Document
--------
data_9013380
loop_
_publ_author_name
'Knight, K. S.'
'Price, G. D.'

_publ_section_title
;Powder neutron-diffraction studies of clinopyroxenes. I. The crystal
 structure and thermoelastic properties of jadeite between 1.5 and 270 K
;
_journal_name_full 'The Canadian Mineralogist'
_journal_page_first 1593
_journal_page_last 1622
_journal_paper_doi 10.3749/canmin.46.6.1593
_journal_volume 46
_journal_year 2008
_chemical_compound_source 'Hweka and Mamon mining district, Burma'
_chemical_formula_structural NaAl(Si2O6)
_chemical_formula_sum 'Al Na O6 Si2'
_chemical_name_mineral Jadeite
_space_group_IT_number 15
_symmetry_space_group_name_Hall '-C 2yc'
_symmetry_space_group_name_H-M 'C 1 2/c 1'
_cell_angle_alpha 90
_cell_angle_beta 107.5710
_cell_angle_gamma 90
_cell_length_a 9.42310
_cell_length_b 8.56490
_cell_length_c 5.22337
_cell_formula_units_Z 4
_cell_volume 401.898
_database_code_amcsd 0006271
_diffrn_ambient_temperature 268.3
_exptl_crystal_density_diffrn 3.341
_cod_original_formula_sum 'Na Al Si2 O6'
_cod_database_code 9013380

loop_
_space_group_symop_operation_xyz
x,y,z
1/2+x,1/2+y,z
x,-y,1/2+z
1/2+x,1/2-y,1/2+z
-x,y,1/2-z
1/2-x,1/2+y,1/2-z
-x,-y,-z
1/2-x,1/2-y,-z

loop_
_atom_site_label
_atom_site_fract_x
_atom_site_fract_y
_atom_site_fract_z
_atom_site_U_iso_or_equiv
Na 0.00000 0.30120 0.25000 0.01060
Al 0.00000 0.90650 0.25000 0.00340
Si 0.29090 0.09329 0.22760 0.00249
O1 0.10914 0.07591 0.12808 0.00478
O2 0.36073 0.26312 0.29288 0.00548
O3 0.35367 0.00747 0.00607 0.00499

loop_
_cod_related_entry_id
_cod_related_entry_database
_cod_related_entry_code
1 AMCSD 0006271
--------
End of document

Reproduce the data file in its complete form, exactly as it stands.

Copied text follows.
data_9013380
loop_
_publ_author_name
'Knight, K. S.'
'Price, G. D.'

_publ_section_title
;Powder neutron-diffraction studies of clinopyroxenes. I. The crystal
 structure and thermoelastic properties of jadeite between 1.5 and 270 K
;
_journal_name_full 'The Canadian Mineralogist'
_journal_page_first 1593
_journal_page_last 1622
_journal_paper_doi 10.3749/canmin.46.6.1593
_journal_volume 46
_journal_year 2008
_chemical_compound_source 'Hweka and Mamon mining district, Burma'
_chemical_formula_structural NaAl(Si2O6)
_chemical_formula_sum 'Al Na O6 Si2'
_chemical_name_mineral Jadeite
_space_group_IT_number 15
_symmetry_space_group_name_Hall '-C 2yc'
_symmetry_space_group_name_H-M 'C 1 2/c 1'
_cell_angle_alpha 90
_cell_angle_beta 107.5710
_cell_angle_gamma 90
_cell_length_a 9.42310
_cell_length_b 8.56490
_cell_length_c 5.22337
_cell_formula_units_Z 4
_cell_volume 401.898
_database_code_amcsd 0006271
_diffrn_ambient_temperature 268.3
_exptl_crystal_density_diffrn 3.341
_cod_original_formula_sum 'Na Al Si2 O6'
_cod_database_code 9013380

loop_
_space_group_symop_operation_xyz
x,y,z
1/2+x,1/2+y,z
x,-y,1/2+z
1/2+x,1/2-y,1/2+z
-x,y,1/2-z
1/2-x,1/2+y,1/2-z
-x,-y,-z
1/2-x,1/2-y,-z

loop_
_atom_site_label
_atom_site_fract_x
_atom_site_fract_y
_atom_site_fract_z
_atom_site_U_iso_or_equiv
Na 0.00000 0.30120 0.25000 0.01060
Al 0.00000 0.90650 0.25000 0.00340
Si 0.29090 0.09329 0.22760 0.00249
O1 0.10914 0.07591 0.12808 0.00478
O2 0.36073 0.26312 0.29288 0.00548
O3 0.35367 0.00747 0.00607 0.00499

loop_
_cod_related_entry_id
_cod_related_entry_database
_cod_related_entry_code
1 AMCSD 0006271